Alongside such noble pursuits as attaining higher understanding and broadening one’s knowledge base for the eventual betterment of self and others, most will agree that a primary reason for obtaining a college education is to be able to get a job which pays relatively well. Indeed, many college students find themselves in precisely the opposite situation while taking classes; they eke out a meager living at a menial job which, ordinarily, is only a part-time occupation owing to the majority of their time being taken up by their studies. It is this exiguous (ex’IG’you’us) income which leads college students to drive clunkers for cars, and it is this exiguous lifestyle while they often seek to move beyond.
To be exiguous is to be skeletal, minimal, scant, or meager. An exiguous income is one which is hard to live comfortably on; an exiguous love life is one in which your significant other has moved to another continent for work and, but for a few phone calls a week and two or three intercontinental trips a year, there is no contact between the two of you. At Thanksgiving, you may enjoy quite a feast, with ample food to go around; the rest of the year, and especially the day before you get paid, you might find yourself eating exiguously, on whatever free food you could scrape together from your job at the restaurant and your roommate’s leftover pizza.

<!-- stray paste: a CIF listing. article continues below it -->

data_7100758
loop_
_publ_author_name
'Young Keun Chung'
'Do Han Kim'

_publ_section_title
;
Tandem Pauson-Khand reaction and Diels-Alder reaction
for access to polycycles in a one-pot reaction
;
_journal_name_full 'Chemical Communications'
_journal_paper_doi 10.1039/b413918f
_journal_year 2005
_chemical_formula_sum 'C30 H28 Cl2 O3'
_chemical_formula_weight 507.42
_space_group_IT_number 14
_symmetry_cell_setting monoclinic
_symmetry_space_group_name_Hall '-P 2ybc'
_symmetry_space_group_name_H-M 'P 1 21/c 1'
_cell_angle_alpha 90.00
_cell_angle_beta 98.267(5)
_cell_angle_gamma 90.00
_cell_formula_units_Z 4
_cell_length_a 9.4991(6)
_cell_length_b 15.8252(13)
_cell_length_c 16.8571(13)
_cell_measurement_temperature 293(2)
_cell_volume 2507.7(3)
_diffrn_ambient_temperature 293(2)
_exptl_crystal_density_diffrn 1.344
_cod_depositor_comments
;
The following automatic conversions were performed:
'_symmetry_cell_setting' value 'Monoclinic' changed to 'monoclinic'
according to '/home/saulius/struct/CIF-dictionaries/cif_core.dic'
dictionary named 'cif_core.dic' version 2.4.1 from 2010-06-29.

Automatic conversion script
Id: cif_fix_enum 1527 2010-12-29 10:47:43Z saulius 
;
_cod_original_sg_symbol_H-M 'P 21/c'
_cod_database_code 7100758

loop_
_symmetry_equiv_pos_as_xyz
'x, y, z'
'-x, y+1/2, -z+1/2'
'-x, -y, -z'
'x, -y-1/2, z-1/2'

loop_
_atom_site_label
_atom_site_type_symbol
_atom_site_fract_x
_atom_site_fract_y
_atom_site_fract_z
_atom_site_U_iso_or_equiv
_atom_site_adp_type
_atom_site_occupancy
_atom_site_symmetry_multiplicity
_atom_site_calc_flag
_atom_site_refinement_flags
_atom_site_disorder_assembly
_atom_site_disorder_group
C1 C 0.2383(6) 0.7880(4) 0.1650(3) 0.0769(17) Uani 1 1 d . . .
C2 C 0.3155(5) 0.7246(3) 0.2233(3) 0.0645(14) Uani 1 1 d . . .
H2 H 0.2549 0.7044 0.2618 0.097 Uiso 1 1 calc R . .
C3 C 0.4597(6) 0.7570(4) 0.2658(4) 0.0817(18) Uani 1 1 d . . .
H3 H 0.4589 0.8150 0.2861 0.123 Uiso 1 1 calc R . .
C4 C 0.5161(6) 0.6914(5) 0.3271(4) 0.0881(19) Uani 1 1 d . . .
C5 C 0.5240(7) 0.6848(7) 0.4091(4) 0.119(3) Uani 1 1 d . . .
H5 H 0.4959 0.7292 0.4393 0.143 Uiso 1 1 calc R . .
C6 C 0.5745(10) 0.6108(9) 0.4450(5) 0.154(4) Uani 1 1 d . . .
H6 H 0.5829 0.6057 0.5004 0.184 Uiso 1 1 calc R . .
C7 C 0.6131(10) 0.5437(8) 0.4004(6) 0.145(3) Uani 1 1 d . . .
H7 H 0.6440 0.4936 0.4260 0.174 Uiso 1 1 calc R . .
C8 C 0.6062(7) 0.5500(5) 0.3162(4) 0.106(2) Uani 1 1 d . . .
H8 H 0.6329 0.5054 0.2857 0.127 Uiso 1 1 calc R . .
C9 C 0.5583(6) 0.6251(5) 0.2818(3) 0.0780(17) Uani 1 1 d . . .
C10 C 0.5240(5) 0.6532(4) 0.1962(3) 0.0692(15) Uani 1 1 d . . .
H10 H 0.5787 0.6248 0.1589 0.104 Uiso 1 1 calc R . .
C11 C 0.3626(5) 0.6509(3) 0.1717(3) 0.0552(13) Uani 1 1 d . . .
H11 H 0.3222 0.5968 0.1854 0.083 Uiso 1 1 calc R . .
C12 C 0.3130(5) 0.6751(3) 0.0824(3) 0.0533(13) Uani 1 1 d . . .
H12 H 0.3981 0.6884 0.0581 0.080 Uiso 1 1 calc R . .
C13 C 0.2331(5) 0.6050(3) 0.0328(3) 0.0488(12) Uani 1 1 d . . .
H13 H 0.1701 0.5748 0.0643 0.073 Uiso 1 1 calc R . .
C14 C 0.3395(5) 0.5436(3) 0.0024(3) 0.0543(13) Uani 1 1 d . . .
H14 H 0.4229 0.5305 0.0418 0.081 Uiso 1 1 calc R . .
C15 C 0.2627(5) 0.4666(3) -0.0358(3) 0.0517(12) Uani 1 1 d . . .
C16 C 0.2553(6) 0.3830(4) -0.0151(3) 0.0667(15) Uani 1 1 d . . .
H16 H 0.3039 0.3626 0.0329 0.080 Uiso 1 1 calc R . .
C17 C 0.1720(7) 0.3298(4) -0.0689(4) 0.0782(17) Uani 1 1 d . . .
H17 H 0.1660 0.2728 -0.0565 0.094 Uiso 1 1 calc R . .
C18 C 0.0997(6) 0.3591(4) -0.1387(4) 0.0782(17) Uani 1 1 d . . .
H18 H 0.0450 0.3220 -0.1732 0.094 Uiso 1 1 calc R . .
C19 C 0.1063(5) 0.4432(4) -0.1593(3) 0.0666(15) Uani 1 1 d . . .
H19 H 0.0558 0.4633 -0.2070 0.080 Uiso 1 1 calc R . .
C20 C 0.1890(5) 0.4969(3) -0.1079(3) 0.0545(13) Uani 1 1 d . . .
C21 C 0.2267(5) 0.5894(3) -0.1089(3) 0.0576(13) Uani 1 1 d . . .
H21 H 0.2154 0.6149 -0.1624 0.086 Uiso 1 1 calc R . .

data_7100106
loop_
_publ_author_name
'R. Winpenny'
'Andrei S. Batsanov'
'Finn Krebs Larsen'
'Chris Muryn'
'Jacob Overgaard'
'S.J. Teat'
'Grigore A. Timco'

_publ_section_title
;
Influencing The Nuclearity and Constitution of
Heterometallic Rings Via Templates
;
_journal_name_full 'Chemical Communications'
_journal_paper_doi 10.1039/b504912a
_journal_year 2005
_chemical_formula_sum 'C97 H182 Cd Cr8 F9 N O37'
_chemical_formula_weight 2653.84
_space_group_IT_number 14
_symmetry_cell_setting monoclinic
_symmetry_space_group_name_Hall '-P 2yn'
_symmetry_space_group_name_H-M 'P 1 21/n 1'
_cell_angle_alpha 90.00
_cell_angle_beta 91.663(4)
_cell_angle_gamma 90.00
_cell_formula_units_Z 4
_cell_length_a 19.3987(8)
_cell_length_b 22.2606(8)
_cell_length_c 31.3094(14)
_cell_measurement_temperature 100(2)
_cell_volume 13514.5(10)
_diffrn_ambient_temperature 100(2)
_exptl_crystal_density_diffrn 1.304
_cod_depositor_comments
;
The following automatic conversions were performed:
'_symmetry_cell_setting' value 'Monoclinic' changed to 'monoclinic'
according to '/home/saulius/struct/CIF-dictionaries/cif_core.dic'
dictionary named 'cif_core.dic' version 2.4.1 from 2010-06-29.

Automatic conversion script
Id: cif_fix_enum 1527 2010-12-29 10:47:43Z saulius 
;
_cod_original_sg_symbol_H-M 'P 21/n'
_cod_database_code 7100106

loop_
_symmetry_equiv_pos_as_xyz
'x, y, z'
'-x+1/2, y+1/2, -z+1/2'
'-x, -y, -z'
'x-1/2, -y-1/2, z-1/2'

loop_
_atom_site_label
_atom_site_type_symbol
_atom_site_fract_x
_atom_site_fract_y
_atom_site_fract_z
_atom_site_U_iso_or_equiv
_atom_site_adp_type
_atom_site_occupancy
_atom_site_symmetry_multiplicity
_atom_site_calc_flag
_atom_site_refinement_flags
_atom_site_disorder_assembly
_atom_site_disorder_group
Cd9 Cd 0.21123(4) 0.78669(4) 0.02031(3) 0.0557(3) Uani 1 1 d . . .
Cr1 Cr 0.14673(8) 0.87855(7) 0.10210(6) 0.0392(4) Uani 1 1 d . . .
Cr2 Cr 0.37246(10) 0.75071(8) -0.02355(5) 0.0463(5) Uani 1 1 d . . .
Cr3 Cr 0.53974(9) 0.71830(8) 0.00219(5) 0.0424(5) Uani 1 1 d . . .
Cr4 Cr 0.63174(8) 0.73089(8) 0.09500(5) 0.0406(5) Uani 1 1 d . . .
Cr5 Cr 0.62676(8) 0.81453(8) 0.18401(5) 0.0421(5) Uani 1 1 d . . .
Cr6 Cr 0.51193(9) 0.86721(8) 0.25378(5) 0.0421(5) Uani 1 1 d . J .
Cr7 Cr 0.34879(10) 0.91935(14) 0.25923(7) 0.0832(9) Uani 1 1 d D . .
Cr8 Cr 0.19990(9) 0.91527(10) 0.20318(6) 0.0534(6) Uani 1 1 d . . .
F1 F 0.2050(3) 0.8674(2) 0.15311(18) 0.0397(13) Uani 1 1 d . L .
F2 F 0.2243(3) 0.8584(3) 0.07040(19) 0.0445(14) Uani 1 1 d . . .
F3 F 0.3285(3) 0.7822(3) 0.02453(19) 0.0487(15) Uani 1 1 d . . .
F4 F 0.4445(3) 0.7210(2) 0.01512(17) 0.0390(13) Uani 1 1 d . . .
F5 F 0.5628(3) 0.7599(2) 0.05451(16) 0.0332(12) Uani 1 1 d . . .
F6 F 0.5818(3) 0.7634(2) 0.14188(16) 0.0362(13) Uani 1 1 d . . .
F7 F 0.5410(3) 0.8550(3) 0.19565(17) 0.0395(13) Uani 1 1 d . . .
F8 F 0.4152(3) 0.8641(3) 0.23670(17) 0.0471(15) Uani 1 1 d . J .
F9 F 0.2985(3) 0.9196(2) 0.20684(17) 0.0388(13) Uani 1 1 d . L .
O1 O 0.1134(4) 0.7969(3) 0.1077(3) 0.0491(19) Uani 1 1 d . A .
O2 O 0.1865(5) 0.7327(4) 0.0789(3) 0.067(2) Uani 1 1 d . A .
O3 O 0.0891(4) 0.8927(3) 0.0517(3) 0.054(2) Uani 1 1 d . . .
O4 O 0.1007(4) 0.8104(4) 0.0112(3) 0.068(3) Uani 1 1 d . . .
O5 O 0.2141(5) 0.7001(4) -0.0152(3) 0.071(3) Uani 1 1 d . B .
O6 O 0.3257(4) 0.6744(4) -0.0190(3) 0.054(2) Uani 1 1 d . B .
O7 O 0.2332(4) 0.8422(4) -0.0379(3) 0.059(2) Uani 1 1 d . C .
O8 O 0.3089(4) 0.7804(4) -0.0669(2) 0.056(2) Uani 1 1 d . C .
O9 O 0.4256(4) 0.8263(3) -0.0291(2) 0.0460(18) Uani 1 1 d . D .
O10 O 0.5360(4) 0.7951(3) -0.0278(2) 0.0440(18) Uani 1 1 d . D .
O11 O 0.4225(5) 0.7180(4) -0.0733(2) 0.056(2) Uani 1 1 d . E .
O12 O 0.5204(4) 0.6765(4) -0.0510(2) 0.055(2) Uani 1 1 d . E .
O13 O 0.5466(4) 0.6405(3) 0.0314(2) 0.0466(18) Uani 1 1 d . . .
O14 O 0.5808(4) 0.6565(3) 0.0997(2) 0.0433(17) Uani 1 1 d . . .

Like many great words, ‘exiguous’ can be applied to just about anything when the need exists to describe it as thoroughly minimal and barely (if at all) sufficient. If the lights flicker often or dim whenever someone switches on the air conditioner, you might wonder what sort of exiguous power supply is being provided to your building. In an argument where your opponent’s ability to reason is highly questionable, you might ask what kind of exiguous logic they’re employing.
— Mark Jacobs, Assistant Editor
Editor’s Note: This post was written by Mark Jacobs. Mark is a volunteer assistant editor for Jet Fuel Review. He is double-majoring in Physics and Air Traffic Control Management at Lewis, but the left side of his brain is an avid writer. Mark is a junior and works as a ramp traffic controller at O’Hare and at Panera Bread, from which he does not steal dozens of bagels every day.